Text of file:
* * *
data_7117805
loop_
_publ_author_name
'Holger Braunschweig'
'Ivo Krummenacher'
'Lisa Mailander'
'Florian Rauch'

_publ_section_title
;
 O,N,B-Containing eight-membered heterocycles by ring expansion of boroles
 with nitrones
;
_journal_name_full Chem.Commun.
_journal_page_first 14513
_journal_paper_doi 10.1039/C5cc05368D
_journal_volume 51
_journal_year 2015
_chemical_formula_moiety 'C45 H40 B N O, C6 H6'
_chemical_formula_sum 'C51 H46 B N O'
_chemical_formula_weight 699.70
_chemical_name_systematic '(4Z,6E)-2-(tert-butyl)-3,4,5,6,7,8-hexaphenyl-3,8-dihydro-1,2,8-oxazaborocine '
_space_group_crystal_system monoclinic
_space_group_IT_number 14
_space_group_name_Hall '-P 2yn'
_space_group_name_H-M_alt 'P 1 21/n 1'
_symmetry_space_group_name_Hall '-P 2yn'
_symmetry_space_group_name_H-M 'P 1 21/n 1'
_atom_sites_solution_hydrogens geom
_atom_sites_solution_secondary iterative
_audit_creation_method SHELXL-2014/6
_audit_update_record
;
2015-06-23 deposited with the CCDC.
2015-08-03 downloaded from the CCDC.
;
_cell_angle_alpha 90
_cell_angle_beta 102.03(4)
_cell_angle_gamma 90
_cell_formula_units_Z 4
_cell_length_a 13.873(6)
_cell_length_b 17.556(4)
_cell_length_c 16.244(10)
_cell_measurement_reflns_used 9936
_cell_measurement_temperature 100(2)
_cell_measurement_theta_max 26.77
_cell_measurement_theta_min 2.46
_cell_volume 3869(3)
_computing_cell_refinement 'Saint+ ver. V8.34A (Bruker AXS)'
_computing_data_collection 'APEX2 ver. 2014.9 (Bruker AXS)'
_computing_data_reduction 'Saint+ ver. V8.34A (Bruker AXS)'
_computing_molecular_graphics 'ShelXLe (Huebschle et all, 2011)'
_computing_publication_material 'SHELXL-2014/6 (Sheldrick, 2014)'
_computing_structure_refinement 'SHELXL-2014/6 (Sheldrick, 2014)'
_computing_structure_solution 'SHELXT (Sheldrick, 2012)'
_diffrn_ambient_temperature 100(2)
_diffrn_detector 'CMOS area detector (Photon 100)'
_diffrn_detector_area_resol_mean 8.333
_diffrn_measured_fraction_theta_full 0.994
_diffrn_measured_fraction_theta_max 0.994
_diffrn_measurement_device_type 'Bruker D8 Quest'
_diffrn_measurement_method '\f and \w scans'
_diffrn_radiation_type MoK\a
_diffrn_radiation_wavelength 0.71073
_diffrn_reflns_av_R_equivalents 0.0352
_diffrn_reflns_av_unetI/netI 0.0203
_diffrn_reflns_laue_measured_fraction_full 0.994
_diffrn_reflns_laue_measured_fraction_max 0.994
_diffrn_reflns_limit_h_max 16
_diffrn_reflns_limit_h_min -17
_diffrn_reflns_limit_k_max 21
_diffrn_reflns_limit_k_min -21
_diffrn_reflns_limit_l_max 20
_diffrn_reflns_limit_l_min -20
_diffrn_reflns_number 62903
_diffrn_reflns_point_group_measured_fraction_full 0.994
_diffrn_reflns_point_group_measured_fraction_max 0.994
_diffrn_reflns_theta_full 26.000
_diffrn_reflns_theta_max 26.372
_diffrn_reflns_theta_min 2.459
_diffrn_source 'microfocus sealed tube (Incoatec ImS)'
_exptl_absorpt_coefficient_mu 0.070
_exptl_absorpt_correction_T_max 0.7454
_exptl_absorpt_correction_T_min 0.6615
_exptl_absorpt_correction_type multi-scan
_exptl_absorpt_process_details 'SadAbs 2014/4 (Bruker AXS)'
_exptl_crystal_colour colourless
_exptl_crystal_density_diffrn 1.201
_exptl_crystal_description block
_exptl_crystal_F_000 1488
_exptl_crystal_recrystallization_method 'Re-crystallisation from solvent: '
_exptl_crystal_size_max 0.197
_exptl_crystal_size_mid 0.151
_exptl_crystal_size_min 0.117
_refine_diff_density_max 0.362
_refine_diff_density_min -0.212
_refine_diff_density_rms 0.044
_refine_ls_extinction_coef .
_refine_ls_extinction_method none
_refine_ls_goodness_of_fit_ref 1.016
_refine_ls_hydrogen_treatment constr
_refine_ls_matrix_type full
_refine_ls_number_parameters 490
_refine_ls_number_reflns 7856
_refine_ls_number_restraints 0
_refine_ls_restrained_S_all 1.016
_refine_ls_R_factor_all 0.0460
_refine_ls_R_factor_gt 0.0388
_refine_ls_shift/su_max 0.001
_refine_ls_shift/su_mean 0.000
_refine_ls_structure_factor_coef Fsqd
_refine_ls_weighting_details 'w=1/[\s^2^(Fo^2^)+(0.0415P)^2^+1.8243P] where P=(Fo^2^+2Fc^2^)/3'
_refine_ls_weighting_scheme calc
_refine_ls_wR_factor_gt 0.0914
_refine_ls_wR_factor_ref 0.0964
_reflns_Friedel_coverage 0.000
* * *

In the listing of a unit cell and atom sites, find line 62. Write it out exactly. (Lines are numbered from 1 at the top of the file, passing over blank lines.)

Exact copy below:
_diffrn_radiation_type MoK\a